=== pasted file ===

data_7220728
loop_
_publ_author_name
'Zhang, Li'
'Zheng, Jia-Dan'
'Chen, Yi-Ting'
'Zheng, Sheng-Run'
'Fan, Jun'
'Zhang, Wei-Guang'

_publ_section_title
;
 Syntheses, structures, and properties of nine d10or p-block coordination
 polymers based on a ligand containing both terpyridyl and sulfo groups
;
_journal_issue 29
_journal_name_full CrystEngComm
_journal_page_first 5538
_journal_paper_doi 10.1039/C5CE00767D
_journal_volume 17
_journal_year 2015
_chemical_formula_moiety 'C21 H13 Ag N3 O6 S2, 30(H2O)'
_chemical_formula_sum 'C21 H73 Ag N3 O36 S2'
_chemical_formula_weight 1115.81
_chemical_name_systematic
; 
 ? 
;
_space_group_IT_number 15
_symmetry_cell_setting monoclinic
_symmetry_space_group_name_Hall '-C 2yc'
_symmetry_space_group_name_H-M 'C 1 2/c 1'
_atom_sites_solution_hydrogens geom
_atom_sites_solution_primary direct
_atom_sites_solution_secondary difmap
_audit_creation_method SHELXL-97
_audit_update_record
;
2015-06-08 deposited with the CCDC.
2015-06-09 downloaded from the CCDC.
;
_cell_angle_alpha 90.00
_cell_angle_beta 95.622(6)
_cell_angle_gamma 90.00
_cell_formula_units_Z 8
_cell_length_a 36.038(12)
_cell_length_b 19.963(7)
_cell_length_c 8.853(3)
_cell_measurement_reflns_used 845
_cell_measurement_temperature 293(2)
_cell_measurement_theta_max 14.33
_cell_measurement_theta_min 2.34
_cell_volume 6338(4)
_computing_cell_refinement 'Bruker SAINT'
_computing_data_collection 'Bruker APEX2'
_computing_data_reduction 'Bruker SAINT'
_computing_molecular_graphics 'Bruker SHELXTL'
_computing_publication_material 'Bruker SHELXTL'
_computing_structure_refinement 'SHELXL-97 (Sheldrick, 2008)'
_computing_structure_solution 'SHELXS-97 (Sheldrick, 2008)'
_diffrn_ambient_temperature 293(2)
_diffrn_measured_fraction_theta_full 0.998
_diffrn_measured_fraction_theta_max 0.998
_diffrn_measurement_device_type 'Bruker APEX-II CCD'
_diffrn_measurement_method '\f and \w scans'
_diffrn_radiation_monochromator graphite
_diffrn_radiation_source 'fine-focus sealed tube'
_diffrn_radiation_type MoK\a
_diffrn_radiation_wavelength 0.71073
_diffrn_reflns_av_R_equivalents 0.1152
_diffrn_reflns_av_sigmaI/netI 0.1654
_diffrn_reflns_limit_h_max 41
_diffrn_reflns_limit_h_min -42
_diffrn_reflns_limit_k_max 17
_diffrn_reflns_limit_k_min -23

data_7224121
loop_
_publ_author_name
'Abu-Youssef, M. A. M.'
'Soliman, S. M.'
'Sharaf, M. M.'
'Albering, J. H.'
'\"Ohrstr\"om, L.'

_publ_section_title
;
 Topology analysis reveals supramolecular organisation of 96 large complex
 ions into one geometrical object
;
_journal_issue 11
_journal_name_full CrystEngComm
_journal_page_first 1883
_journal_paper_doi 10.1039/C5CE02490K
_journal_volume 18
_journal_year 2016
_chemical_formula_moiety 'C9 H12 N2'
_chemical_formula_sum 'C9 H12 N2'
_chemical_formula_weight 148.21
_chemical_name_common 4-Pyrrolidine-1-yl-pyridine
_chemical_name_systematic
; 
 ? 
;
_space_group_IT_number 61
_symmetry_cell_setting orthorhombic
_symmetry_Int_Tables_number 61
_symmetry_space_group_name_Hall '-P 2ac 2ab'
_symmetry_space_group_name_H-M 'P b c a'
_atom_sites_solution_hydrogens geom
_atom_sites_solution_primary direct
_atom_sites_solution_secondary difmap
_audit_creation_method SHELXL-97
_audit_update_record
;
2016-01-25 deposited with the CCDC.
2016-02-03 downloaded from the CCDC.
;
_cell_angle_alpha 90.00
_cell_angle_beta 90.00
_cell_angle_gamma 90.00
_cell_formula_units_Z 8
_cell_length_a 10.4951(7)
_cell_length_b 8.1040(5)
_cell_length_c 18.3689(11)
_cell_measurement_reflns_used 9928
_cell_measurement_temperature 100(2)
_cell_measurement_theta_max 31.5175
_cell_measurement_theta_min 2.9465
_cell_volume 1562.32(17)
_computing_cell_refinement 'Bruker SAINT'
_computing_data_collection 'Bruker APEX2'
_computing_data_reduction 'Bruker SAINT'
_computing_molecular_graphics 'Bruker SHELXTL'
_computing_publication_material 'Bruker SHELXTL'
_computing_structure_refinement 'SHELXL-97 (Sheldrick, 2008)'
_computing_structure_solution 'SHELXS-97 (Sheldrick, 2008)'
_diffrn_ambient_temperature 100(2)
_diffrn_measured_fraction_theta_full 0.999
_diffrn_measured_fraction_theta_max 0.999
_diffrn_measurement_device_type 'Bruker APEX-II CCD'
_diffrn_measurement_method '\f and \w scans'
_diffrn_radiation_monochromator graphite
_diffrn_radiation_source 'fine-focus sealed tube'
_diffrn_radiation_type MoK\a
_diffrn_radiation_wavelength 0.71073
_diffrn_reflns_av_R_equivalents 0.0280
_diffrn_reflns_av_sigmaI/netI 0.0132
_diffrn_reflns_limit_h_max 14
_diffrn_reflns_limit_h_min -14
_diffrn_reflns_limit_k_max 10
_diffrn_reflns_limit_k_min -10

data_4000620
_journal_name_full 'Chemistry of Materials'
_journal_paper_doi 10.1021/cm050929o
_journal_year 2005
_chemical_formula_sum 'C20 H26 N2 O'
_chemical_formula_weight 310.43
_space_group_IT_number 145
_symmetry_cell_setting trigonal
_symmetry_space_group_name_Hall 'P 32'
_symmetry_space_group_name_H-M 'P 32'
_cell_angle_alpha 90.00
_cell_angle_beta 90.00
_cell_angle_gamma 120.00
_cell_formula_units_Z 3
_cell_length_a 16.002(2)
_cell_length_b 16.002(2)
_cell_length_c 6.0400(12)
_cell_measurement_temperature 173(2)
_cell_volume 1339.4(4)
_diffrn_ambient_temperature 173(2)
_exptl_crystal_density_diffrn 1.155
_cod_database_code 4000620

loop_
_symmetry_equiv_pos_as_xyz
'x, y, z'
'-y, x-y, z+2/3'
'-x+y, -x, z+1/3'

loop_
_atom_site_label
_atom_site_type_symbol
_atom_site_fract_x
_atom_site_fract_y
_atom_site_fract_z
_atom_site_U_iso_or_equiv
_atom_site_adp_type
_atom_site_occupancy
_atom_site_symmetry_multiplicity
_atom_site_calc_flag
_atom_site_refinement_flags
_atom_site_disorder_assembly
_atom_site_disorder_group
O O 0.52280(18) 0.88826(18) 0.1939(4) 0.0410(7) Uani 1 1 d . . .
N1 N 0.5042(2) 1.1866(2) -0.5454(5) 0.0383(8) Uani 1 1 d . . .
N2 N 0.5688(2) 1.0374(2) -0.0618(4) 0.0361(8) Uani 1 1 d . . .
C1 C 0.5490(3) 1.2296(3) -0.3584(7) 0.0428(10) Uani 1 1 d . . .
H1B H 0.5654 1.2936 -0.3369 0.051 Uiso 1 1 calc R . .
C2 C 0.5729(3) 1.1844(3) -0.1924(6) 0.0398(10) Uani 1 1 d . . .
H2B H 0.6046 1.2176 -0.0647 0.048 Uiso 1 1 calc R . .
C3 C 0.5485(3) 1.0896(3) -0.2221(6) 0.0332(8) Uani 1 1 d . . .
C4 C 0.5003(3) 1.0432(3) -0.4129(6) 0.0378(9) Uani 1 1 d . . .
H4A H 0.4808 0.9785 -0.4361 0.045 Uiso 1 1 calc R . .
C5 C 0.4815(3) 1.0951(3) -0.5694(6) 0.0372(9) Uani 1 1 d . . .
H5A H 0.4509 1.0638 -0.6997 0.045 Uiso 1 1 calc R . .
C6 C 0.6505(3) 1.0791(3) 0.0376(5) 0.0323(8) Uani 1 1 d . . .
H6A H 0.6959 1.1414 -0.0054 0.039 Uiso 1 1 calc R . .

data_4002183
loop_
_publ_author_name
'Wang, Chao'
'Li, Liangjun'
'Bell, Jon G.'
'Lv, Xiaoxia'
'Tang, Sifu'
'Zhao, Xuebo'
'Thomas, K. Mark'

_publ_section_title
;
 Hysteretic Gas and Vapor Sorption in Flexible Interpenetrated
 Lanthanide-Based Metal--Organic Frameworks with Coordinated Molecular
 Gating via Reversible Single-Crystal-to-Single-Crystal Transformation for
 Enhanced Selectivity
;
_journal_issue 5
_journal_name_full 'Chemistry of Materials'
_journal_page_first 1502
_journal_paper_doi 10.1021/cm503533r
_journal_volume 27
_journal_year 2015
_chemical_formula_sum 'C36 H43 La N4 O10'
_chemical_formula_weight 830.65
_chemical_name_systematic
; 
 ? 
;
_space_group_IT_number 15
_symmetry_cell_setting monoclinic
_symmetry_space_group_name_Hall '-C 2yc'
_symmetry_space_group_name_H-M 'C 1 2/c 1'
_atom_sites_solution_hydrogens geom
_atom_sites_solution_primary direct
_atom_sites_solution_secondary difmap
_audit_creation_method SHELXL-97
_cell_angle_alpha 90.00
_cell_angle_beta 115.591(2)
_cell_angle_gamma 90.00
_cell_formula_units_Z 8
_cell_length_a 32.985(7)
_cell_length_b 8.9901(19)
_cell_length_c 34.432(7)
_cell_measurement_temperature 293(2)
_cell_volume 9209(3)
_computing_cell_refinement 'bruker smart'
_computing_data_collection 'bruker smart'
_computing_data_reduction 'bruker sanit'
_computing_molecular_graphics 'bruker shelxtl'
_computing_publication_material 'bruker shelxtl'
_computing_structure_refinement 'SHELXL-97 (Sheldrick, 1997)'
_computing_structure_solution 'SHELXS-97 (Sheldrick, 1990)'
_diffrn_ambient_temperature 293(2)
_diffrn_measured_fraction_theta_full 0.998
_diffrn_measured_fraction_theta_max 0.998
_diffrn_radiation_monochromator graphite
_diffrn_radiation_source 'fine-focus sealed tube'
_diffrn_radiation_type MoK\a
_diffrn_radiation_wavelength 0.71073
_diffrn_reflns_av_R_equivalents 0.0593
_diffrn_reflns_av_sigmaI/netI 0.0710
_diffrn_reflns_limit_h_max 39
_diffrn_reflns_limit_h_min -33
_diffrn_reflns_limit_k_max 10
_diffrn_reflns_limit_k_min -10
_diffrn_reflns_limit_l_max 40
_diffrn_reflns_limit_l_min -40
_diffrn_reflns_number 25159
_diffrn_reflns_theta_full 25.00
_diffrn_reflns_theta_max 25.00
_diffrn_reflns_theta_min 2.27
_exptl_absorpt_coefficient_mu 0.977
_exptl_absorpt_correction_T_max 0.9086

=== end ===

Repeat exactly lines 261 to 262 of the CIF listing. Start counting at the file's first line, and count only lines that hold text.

_diffrn_radiation_monochromator graphite
_diffrn_radiation_source 'fine-focus sealed tube'